The Lessons of Letchworth PDF and text (article printed in Civic Focus, Summer 2003), and a copy of Alan Spence’s own paper, originally written in February 2008: New Lanark Garden Cities and the Co-operative Commonwealth.
Alan’s presentation at the meeting:
Aneurin Bevan’s work on housing came out of the 1946 Town & Country Planning Act, and the 1947 New Towns Act, whose purpose was to build new towns. There were 32 planned, of which 27 were completed, the first one being Stevenage in 1968, and the money received from the Treasury to build Stevenage was repaid to the Treasury by the due date, and similarly for all the others, so they were essentially self-funding. The new towns were not only creating garden cities but transferring populations and businesses from overcrowded to new areas.
Letchworth Garden City, which began in 1903, was the prototype, and had been shown to be a success story by 1946. It took green land with several farms and converted it into a successful of industry and agriculture with 30,000 inhabitants. The land was in the common ownership of the Garden City, this was let off and revenue from the land and buildings was used to pay off the original debt and the cost of creating the infrastructure. The new towns were going to be treated in the same way as the Garden Cities but they conflicted with the principles of capitalism and the press always criticised the new towns, highlighting every new problem during the building process to try and destroy the vision, although underneath they had clearly been a success.
The first thing that Thatcher did was to bring the building programme to a stop. She then issued instructions that from 1979 onwards all the land and commercial assets, including from those which had not yet been completed, must be sold off to the private sector, earning billions of pounds for the Treasury – the money went into a Commission, which still exists, to handle all the assets of the new towns.
In many ways the new towns story is similar to Bevan’s National Health Service – he covered both aspects. The new towns, like the Naitonal Health Service, were accepted internationally, but there was no struggle to save them when Thatcher sold them off, unlike the NHS, where people are more aware of what’s happening. The Health & Social Care Act of 2012 represents a parallel process to what happened in 1979 with selling off the New Towns. We now have to pick up the pieces and retrieve what we can for the NHS, by cancelling the 2012 Act. In the housing area, we need to set up a new Town & Country Planning act, to include the Garden City Principles.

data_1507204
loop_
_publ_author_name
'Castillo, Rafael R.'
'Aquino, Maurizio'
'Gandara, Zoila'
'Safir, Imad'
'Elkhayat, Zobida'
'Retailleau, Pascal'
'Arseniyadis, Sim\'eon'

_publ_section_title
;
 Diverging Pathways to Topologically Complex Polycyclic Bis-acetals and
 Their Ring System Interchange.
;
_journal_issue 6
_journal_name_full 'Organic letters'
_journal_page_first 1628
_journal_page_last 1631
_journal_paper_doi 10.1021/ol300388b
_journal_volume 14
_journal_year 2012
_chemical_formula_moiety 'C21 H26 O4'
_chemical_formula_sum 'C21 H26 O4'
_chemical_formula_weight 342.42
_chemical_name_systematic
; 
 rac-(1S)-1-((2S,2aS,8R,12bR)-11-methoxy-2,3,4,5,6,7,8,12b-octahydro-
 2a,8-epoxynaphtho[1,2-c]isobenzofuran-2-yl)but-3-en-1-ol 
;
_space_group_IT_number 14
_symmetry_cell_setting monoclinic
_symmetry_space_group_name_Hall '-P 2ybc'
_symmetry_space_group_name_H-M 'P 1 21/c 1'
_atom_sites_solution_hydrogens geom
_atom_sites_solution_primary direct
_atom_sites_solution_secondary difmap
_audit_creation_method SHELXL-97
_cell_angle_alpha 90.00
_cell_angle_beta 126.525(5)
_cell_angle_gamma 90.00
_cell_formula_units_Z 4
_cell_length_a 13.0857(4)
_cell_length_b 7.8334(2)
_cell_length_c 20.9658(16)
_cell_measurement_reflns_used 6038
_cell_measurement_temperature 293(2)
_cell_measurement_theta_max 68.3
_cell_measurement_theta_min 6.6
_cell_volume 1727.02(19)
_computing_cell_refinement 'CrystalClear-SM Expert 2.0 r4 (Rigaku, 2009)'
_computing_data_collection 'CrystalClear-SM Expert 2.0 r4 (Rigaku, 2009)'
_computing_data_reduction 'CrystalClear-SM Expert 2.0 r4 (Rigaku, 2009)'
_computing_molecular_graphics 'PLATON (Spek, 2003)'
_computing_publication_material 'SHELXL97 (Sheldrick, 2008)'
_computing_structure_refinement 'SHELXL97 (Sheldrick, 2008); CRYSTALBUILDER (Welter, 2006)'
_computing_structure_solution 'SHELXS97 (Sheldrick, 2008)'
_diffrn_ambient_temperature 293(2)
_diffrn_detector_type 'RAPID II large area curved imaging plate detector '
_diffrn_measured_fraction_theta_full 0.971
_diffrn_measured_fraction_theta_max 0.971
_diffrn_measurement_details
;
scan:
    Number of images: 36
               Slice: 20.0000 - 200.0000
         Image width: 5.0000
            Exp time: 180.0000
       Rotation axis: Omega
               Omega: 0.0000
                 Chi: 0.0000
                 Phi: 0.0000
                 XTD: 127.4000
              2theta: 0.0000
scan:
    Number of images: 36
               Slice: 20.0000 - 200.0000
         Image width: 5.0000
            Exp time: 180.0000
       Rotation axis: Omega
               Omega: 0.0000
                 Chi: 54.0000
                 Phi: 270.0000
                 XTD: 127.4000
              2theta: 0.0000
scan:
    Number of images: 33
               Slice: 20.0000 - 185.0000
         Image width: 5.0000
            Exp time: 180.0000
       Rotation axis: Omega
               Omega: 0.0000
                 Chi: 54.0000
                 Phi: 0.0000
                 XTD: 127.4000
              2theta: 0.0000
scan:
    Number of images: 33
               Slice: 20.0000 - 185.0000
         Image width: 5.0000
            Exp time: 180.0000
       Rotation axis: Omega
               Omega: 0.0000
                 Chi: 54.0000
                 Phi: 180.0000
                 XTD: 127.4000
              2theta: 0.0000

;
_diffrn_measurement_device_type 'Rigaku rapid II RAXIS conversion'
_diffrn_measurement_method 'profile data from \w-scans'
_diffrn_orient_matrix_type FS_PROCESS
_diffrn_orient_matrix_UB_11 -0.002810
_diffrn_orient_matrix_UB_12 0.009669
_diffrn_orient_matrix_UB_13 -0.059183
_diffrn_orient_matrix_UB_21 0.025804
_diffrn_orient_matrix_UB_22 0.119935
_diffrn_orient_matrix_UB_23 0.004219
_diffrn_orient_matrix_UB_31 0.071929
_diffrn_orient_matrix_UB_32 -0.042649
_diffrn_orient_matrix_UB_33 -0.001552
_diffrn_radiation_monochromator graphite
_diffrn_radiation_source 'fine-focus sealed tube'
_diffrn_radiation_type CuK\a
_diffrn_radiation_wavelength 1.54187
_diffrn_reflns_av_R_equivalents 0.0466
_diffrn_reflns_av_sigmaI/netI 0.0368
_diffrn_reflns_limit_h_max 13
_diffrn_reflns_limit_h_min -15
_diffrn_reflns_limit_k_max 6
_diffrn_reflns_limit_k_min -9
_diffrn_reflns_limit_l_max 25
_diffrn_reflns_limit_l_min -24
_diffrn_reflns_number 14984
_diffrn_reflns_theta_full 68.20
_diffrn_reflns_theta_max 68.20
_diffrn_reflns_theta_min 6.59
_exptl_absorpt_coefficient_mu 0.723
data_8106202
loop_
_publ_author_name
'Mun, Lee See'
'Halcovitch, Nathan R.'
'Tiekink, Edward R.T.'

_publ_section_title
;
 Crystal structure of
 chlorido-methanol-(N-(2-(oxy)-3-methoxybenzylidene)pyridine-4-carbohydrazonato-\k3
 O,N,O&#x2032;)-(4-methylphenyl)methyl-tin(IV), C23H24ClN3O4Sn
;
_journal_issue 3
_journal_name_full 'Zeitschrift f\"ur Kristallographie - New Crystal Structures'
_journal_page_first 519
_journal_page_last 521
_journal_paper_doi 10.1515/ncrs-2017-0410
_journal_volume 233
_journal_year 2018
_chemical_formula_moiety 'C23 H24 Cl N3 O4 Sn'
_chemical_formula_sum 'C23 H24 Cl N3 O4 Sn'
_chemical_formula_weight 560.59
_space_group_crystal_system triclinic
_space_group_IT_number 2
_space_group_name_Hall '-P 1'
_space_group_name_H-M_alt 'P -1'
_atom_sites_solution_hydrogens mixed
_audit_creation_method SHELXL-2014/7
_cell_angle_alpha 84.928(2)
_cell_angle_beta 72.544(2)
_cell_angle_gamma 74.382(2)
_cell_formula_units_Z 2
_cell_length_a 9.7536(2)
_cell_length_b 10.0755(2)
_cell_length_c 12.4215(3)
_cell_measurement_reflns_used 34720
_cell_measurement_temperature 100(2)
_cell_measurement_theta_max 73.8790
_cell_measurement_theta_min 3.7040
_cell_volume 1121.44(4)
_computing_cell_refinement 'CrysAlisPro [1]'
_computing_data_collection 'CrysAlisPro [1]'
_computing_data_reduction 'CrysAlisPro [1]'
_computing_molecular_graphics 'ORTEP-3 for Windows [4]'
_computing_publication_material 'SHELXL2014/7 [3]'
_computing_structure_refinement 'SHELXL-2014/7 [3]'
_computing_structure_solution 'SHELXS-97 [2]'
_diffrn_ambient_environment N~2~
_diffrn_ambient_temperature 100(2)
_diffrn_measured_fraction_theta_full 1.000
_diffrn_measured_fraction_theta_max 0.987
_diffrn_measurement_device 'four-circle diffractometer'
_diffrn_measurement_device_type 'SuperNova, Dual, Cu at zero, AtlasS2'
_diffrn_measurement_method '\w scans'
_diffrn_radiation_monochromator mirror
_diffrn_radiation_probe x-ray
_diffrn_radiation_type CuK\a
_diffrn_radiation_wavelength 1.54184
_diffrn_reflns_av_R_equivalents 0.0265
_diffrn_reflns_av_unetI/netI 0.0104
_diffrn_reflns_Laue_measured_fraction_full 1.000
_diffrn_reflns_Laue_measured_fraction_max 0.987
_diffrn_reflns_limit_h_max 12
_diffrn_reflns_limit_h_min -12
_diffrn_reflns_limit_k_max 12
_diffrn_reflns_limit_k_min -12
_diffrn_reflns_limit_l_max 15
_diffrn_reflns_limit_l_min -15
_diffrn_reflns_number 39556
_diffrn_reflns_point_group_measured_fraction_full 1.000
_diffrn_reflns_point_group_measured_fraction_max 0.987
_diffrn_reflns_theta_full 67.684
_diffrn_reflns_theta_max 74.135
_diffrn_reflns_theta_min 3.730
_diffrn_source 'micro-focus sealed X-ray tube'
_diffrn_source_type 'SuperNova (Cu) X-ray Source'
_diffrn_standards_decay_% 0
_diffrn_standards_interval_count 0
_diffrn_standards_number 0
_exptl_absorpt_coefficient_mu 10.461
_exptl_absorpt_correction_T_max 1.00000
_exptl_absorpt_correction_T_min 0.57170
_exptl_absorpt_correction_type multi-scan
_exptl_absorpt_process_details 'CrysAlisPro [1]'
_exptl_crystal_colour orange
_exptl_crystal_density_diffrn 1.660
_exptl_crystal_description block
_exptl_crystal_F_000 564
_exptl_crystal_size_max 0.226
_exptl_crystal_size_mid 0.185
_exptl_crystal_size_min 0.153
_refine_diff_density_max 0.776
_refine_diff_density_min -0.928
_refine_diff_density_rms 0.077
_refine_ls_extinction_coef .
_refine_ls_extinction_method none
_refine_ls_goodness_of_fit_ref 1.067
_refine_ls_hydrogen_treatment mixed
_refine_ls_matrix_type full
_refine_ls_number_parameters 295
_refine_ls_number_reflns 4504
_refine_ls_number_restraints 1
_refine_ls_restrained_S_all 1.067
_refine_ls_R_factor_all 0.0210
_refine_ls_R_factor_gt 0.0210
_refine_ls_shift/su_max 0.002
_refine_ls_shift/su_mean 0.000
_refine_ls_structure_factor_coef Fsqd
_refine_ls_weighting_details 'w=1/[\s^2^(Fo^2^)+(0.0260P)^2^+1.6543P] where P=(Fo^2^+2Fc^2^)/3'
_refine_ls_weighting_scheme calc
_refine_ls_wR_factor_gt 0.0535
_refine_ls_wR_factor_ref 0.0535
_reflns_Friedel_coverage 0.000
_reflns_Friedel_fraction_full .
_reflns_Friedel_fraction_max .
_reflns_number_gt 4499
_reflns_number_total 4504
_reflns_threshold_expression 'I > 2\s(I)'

1945 didn’t just happen, there was a history before that, with New Lanark, Scotland, beginning in 1879, and Robert Owen, taking over management in 1806 of one of the most advanced cotton mils of its age, seeing the benefits of adding industry and agriculture by 1820, to what he called “colonies of co-operation, industry and agriculture”.
Letchworth was a direct descendant of these earlier projects, building on the previous successes and the many mistakes of the work done before and showing that Garden Cities project could succeed by converting capitalism into co-operation.
One of the real difficulties is that people have forgotten their history, these policies don’t come into being from nowhere, we need to learn the lessons of history.
Other interesting links on this topic include:
• Wikipedia’s Garden City Movement: http://en.wikipedia.org/wiki/Garden_city_movement,
• a page in the Town & Country Planning Association’s website on Garden Cities: “Creating Garden Cities and Suburbs Today”: http://www.tcpa.org.uk/pages/garden-cities.html,
• a news item on 14th April 2014 – “Three garden cities to be built, Nick Clegg announces”: http://www.bbc.co.uk/news/uk-politics-27020578
• and an article in The Guardian in April 2015: http://www.theguardian.com/sustainable-business/2015/apr/20/garden-cities-can-green-spaces-bring-health-and-happiness.
Alan Spence: DCC 16th May 2015